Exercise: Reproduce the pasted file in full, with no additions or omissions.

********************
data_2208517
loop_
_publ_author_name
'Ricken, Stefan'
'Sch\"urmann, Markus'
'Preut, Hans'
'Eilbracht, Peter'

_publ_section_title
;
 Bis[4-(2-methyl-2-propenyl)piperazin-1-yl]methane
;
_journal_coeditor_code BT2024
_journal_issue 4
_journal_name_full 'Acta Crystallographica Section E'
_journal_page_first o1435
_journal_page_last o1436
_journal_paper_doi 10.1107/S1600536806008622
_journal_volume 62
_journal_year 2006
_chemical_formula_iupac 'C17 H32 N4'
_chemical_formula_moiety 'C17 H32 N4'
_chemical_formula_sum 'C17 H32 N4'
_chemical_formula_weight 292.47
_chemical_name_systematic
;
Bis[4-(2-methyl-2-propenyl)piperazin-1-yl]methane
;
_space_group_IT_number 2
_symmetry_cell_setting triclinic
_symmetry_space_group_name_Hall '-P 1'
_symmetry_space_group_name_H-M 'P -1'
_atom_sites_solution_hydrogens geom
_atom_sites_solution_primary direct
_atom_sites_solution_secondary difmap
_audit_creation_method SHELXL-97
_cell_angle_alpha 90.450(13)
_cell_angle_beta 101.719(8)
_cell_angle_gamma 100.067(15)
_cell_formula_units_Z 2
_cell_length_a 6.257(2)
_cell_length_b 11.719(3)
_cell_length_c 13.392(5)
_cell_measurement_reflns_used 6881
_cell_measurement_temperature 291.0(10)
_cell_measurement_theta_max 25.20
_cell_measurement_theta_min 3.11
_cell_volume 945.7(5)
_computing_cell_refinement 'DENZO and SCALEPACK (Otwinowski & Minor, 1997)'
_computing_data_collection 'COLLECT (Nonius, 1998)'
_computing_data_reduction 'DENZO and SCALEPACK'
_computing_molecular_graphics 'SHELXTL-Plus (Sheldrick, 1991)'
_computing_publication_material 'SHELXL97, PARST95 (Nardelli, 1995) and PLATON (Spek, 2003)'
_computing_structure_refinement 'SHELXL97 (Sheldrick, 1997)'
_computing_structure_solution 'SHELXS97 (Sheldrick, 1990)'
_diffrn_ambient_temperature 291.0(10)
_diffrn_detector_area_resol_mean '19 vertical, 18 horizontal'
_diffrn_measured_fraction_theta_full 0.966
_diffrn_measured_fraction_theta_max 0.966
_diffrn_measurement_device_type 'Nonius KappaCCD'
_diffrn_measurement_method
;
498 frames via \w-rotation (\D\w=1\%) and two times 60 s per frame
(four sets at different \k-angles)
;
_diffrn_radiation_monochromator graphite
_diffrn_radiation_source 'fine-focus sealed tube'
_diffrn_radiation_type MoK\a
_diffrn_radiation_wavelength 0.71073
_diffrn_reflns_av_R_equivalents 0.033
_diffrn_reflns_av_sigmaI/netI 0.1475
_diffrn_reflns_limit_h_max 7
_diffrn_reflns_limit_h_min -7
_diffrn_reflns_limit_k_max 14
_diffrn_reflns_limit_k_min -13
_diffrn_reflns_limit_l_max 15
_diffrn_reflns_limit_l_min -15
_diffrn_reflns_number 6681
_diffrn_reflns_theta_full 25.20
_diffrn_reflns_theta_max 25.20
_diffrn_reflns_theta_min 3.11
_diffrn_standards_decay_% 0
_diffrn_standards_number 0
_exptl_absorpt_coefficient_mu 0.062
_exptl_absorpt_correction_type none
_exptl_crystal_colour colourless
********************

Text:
data_2208517
loop_
_publ_author_name
'Ricken, Stefan'
'Sch\"urmann, Markus'
'Preut, Hans'
'Eilbracht, Peter'

_publ_section_title
;
 Bis[4-(2-methyl-2-propenyl)piperazin-1-yl]methane
;
_journal_coeditor_code BT2024
_journal_issue 4
_journal_name_full 'Acta Crystallographica Section E'
_journal_page_first o1435
_journal_page_last o1436
_journal_paper_doi 10.1107/S1600536806008622
_journal_volume 62
_journal_year 2006
_chemical_formula_iupac 'C17 H32 N4'
_chemical_formula_moiety 'C17 H32 N4'
_chemical_formula_sum 'C17 H32 N4'
_chemical_formula_weight 292.47
_chemical_name_systematic
;
Bis[4-(2-methyl-2-propenyl)piperazin-1-yl]methane
;
_space_group_IT_number 2
_symmetry_cell_setting triclinic
_symmetry_space_group_name_Hall '-P 1'
_symmetry_space_group_name_H-M 'P -1'
_atom_sites_solution_hydrogens geom
_atom_sites_solution_primary direct
_atom_sites_solution_secondary difmap
_audit_creation_method SHELXL-97
_cell_angle_alpha 90.450(13)
_cell_angle_beta 101.719(8)
_cell_angle_gamma 100.067(15)
_cell_formula_units_Z 2
_cell_length_a 6.257(2)
_cell_length_b 11.719(3)
_cell_length_c 13.392(5)
_cell_measurement_reflns_used 6881
_cell_measurement_temperature 291.0(10)
_cell_measurement_theta_max 25.20
_cell_measurement_theta_min 3.11
_cell_volume 945.7(5)
_computing_cell_refinement 'DENZO and SCALEPACK (Otwinowski & Minor, 1997)'
_computing_data_collection 'COLLECT (Nonius, 1998)'
_computing_data_reduction 'DENZO and SCALEPACK'
_computing_molecular_graphics 'SHELXTL-Plus (Sheldrick, 1991)'
_computing_publication_material 'SHELXL97, PARST95 (Nardelli, 1995) and PLATON (Spek, 2003)'
_computing_structure_refinement 'SHELXL97 (Sheldrick, 1997)'
_computing_structure_solution 'SHELXS97 (Sheldrick, 1990)'
_diffrn_ambient_temperature 291.0(10)
_diffrn_detector_area_resol_mean '19 vertical, 18 horizontal'
_diffrn_measured_fraction_theta_full 0.966
_diffrn_measured_fraction_theta_max 0.966
_diffrn_measurement_device_type 'Nonius KappaCCD'
_diffrn_measurement_method
;
498 frames via \w-rotation (\D\w=1\%) and two times 60 s per frame
(four sets at different \k-angles)
;
_diffrn_radiation_monochromator graphite
_diffrn_radiation_source 'fine-focus sealed tube'
_diffrn_radiation_type MoK\a
_diffrn_radiation_wavelength 0.71073
_diffrn_reflns_av_R_equivalents 0.033
_diffrn_reflns_av_sigmaI/netI 0.1475
_diffrn_reflns_limit_h_max 7
_diffrn_reflns_limit_h_min -7
_diffrn_reflns_limit_k_max 14
_diffrn_reflns_limit_k_min -13
_diffrn_reflns_limit_l_max 15
_diffrn_reflns_limit_l_min -15
_diffrn_reflns_number 6681
_diffrn_reflns_theta_full 25.20
_diffrn_reflns_theta_max 25.20
_diffrn_reflns_theta_min 3.11
_diffrn_standards_decay_% 0
_diffrn_standards_number 0
_exptl_absorpt_coefficient_mu 0.062
_exptl_absorpt_correction_type none
_exptl_crystal_colour colourless